BA staff back push for strikes
June 15, 2022
The prospect of industrial action at British Airways has risen sharply after members of the Unite union overwhelmingly voted in favour of a motion backing strikes this summer. In a poll, 97% of BA staff balloted backed strike action, says Unite, which represents 16,000 staff at the airline. Although a consultative ballot that was undertaken by the union to seek the views of its members, and not a vote on whether to imminently launch action, the move underlines that threat of strike action has increased at BA and for airlines across Europe. BA is currently facing conflict with its staff in a number of areas, but pay is at the heart of the issue. Unite is currently holding a separate vote on industrial action with around 500 members that will run to 27 June. Strikes are set to follow during July, should they vote in favour. Meanwhile, the GMB union is balloting check-in staff about strike action with a similar timeframe. "To anyone that has flown on British Airways recently, this overwhelming consultative ballot result will come as no surprise," says Unite. "British Airways management now can no longer ignore the universal discontent across their own workforce, in the way they have ignored the needs of their own customers. BA customers know first-hand that the airline is in chaos and that service levels are suffering as a direct result of its own previous disastrous 'fire and rehire' policies."
Unite says many of BA's Heathrow staff took pay cuts amid the Covid-19 crisis as revenues dried up but are now angry that this has not been restated, especially given that management pay has been returned to pre-pandemic levels. BA responds that the result of Unite's ballot is "disappointing", although "not surprising given the issues across the transport sector". Airlines have found themselves in a difficult position in recent months regarding staffing. Having shed many positions amid the pandemic, they are now trying to recruit into a strong labour market which is hindering their ability to staff up. Meanwhile, Covid-related absences have also impacted operations. This, combined with a surge of passengers desperate for their first break in years, plus staffing problems at airports and elsewhere, has already led to significant delays and numerous cancellations in Europe, the UK and the USA. During its results presentation earlier this month, BA's parent IAG revealed that it would cancel roughly 60 flights per day at Heathrow, or 10% of its total at the hub, until October, reflecting a lack of operational capacity. Ryanair and Brussels Airways are also facing the threat of strikes this summer following disputes with staff.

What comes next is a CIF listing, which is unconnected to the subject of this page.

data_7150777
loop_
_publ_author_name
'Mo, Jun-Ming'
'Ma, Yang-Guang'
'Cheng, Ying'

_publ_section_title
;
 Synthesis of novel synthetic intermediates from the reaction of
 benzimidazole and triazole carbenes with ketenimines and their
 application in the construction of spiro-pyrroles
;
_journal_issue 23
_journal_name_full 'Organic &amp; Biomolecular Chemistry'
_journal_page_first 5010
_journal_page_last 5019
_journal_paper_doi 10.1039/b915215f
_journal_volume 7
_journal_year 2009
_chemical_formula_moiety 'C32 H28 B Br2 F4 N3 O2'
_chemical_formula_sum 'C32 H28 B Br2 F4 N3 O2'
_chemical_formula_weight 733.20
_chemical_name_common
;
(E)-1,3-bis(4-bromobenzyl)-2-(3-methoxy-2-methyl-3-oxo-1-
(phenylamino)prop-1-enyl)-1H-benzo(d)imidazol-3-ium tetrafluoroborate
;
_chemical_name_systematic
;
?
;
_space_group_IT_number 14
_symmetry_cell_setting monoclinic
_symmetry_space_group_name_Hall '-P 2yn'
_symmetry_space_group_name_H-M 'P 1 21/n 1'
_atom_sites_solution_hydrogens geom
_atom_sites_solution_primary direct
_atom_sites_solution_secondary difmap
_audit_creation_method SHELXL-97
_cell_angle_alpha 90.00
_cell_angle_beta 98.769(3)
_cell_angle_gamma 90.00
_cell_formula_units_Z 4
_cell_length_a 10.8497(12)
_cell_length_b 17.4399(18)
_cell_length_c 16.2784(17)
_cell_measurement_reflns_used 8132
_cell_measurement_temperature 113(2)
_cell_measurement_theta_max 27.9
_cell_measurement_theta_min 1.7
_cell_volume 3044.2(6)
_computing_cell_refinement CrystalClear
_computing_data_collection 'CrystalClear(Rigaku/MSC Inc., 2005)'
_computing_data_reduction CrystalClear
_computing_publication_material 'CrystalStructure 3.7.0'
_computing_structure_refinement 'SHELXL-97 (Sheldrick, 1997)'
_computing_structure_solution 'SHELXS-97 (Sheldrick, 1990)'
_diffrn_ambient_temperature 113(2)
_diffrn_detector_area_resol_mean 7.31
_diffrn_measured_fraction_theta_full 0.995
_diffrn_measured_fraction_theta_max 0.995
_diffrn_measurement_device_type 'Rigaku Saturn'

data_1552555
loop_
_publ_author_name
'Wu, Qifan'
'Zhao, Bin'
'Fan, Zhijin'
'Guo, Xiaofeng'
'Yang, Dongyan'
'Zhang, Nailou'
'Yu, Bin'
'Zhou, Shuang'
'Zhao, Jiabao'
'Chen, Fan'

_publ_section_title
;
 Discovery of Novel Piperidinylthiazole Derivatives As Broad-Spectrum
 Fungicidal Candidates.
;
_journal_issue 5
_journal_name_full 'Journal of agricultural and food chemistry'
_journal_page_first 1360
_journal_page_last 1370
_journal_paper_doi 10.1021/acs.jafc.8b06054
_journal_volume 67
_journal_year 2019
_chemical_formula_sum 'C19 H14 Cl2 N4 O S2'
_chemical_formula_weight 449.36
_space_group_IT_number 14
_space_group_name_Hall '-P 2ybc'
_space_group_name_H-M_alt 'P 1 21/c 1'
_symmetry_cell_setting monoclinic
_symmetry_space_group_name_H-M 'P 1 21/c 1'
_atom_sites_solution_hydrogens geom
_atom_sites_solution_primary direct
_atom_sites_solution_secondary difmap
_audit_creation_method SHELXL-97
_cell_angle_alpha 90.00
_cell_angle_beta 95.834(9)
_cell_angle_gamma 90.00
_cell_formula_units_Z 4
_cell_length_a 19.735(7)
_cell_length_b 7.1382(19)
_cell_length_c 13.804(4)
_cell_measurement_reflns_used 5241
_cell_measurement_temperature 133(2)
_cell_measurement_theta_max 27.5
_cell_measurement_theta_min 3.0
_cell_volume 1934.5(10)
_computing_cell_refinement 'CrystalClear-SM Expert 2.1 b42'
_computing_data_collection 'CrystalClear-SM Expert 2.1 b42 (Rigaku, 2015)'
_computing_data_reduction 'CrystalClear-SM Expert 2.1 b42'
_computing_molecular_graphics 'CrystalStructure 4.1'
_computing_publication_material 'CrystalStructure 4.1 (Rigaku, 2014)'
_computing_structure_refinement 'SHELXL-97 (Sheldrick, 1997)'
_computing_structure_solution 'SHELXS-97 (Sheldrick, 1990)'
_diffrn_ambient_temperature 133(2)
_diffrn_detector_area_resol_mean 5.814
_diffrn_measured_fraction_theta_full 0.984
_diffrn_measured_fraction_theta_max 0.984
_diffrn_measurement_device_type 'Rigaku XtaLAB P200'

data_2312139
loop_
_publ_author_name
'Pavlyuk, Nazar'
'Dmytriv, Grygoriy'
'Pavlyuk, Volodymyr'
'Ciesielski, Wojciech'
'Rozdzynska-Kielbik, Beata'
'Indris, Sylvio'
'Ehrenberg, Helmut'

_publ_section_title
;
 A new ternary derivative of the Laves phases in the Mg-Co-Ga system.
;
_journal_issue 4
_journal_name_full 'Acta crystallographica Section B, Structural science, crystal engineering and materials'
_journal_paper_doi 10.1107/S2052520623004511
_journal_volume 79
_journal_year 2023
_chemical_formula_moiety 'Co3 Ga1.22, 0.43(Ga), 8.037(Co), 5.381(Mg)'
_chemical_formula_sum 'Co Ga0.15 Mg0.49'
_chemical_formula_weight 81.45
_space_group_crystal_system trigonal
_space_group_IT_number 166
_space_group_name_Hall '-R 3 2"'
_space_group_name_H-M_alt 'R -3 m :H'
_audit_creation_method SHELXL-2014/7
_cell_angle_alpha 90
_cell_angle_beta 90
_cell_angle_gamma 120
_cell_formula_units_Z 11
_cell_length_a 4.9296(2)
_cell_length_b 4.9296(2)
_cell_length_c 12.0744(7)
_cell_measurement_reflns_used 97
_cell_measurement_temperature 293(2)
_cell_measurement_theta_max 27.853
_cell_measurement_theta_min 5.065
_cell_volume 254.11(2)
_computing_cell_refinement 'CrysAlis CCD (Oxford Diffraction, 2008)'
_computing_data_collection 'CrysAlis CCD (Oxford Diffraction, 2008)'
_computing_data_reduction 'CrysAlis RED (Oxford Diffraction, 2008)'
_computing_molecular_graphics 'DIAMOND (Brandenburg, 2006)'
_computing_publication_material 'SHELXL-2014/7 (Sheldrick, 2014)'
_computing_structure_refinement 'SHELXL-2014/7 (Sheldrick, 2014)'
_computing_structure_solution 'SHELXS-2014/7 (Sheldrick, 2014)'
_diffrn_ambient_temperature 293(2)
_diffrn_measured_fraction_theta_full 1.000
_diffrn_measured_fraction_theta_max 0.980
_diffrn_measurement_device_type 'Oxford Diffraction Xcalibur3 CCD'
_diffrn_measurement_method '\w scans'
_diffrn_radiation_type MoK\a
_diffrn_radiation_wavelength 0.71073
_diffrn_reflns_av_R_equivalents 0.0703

LATAM proposes Chapter 11 exit financing plan
June 14, 2022
LATAM Airlines Group has secured financing commitments for a proposal that could enable it to exit US Chapter 11 bankruptcy protection. The Chile-based group's exit financing proposal is subject to approval by the bankruptcy court for the Southern District of New York. JP Morgan, Goldman Sachs, Barclays, BNP Paribas and Natixis have agreed to grant exit financing to LATAM, the airline group states in an 11 June Securities and Exchange Commission filing. LATAM filed for Chapter 11 in May 2020, and in March 2022 received the green light from the bankruptcy court to begin soliciting votes from creditors for the approval of the reorganisation plan filed in November 2021. The court on 17-18 May held a confirmation hearing on LATAM's reorganisation plan. The group has previously disclosed that it seeks to raise $8.19 billion in the form of new equity, convertible notes and debt, to enable it to exit Chapter 11 in 2022.

​Ryanair crews in Spain programme six days of strike action
June 14, 2022
Trade unions representing Spanish cabin crews are planning six days of industrial action against Ryanair in late June and early July after negotiations on a collective labour agreement broke down. Staff across the low-cost carrier's 10 bases in Spain will stage 24h walkouts on 24, 25, 26 and 30 June and on 1 and 2 July, according to the USO union. "Ryanair crew continue to be third-party workers," states USO's Lidia Arasanz. "Our rights are still not respected. Ryanair has forced this strike and we have to return to the mobilisation so that the reality of our situation is known, so that Ryanair is forced to comply with the application of basic labour rights and court rulings and to achieve an agreement and some decent working conditions for the entire workforce. Ryanair is the only international company in our country without a collective agreement." Unions are seeking a collective labour agreement with Ryanair that would drive up pay and working conditions, and accuse Ryanair of failing to apply Spanish labour law, such as the entitlement to 22 working days of annual holiday plus 14 national holidays. Ryanair has signed a deal with the CCOO union, but SITCPLA and USO say this covers few if any employees at the airline and represents an attempt to marginalise them. The carrier, for its part, argues that the announcements by USO and SITCPLA are "a distraction from their own failures to deliver agreements" following three years of negotiations, and states its belief that cabin crews will not support the action. SITCPLA, USO and five other unions in Belgium, France, Italy and Portugal on 19 May signed an agreement pledging that they would "not hesitate to launch a Europe-wide strike action this summer" if negotiations with Ryanair broke down, raising the possibility of wider disruption at the carrier. Ryanair says collective labour agreements cover 90% of its staff across Europe, and that it has in recent weeks been negotiating with unions on improvements to these deals. "Those negotiations are going well and we do not expect widespread disruption this summer," it adds.


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